Why I won’t be using the term NUTMEG in football again. Wiki dispels the notion the term derives from the never present Tony Nutmeg of Leeds United, and in citing Brain Granville and other football scholars suggest the term probably came from nutmeg export business where unscrupulous traders slipped wooden replicas into sacks and barrels. But like Roy Hodgson’s Apartheid years (also recently missing from Wiki and currently being airbrushed from history by the BBC and others) the most likely origin of the term and how it slipped into the football narrative comes from the Transatlantic Slave Trade.
Filed under: Video
Holocaust Memorial Day — a day to remember those who soon after never played or saw another football match.
“It is overtaken by the center forward who gives it, blitz-shnel, over to the right wing. He carries it all the way to the corner, centers it, and, with the power of a bomb, it is driven into the opponent’s net. A wild, triumphant shout rips out of hundreds of breasts. The match is really lost, but our honor is rescued.
The sun has finally gone down behind the meadows when the dense masses reach Nowe Miasto. A cool evening breeze caresses and cools the agitated crowd. The church bells have rung. Through the windows that blaze in shining purple from the setting sun is heard the sweetly sung nign of “God of Abraham”, a woman’s prayer marking the end of the Sabbath.
By the time the crowd reaches the marketplace, the first stars are already twinkling. Some go home, a number go to daven, the weekly mayrev; others go to the bar at Szotenberg’s, where, with a glass of beer or tea, they soberly analyze the lost match.”
Excerpt by Abe Rosenberg.
Filed under: Players
Luis Suarez has been banned for 8 games in the English Premier League for the alleged racist abuse of Patrice Evra. The nature of the exchange between Luis Suarez and Patrice Evra has not yet been disclosed. Luis Suarez is appealing. Here is a brief reminder of a less well known contribution Luis Suarez made to the World Cup in South Africa. A post on Luis Suarez will follow once details of the accusation against Suarez have been released by the English FA.
Another uplifting football moment courtesy of the women who play, officiate and support the game.
Motherwell, the Scottish Football Club who introduced a sophisticated passing game and a collective team approach to spectators in South Africa, are once again at the forefront of the game’s development. This time Motherwell are showing how to tackle the hooligans that hang out in far too many board rooms.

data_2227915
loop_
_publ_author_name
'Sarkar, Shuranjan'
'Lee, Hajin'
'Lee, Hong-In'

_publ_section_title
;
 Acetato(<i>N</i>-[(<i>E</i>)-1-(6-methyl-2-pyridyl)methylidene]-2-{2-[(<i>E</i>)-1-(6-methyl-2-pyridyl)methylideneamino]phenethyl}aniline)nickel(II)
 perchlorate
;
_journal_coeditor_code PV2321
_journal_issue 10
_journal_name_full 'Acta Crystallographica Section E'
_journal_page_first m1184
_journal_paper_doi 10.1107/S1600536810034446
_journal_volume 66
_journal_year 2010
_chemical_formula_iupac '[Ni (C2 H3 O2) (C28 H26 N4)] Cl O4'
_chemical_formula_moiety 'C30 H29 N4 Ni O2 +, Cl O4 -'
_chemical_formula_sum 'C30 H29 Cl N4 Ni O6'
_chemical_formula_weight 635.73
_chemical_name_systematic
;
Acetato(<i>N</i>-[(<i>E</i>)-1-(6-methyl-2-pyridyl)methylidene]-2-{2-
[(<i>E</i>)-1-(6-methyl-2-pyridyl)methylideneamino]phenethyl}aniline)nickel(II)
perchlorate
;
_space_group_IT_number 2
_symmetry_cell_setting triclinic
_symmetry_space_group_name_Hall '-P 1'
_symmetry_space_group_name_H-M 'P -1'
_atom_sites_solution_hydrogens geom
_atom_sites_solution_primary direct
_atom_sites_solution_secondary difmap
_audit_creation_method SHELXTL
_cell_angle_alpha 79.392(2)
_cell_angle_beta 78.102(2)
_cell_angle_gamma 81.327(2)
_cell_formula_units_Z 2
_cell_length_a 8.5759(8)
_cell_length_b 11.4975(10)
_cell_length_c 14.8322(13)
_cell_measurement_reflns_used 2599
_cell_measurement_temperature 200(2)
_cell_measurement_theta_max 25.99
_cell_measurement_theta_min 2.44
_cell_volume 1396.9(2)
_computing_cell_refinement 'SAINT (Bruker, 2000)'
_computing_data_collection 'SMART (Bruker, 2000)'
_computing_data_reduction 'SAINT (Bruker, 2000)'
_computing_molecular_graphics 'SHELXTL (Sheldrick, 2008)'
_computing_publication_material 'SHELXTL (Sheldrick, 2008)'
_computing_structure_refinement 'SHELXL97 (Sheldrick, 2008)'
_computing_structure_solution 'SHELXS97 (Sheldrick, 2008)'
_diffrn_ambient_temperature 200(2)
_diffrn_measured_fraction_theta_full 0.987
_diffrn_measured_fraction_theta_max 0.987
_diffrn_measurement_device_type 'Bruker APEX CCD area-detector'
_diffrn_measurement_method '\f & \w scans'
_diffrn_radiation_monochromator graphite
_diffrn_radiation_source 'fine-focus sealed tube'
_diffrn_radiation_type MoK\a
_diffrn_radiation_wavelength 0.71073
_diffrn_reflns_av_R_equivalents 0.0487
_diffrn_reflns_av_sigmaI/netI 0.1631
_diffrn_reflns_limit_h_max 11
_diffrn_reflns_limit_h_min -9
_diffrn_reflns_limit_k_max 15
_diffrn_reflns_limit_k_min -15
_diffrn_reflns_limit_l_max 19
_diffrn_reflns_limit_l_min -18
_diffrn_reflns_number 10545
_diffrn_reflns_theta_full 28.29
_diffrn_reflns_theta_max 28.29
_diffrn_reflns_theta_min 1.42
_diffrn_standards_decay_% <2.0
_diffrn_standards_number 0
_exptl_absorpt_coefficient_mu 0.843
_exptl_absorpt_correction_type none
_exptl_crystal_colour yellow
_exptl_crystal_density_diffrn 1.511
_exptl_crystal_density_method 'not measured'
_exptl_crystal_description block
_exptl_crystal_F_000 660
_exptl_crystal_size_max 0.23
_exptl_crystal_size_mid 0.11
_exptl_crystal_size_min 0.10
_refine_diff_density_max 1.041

According to a report by Gavin McCafferty in today’s “Scotsman“, Motherwell plan to bring two fans on to their board as a first step towards the aim of making the club owned wholly by supporters. There will be a £300 one-off fee, with a voluntarily annual fee of £50 thereafter to retain benefits. More wealthy supporters and businesses can pay up to £25,000 to join, with added benefits, but each member will have one vote. The members will vote representatives on to the club’s board, initially two, but chief executive Leeann Dempster yesterday revealed the end game was full ownership and total democracy in running the Lanarkshire club.
About 300 fans turned up at an open meeting on Monday and Dempster was encouraged by the general feedback from supporters. “They can contribute to the financial security of the club,” Dempster said. “This is the first time they have the opportunity to be properly involved. I think that’s what excites people the most – the thought of being able to nominate or be nominated to be on the board. Two members of the society will be on the board. They will enact the wants of the other members. “We want to get to a stage where that will develop further and more members will come on to the board. Hopefully to a point where, once it’s clear that the model is working, we can transition full ownership of the club over to the society. You can’t go from a model of having one benefactor on the board to the next day having supporters running the club. That would cause enormous problems. So we’re not naive enough to think you can just do that and forget about it.”
The Catenaccio was deployed in Maputo the last time Libya played Moçambique. Green shirts, green shorts, green socks all stacked up against the Mambas. Smoke from the said SMS revolution had barely cleared when Libya sneaked away from Estádio da Machava with a 0-0 draw. Last night in neutral Cairo, Libya also remembered to score.
Rebels 1 Mambas 0. It must have been that sexy new kit.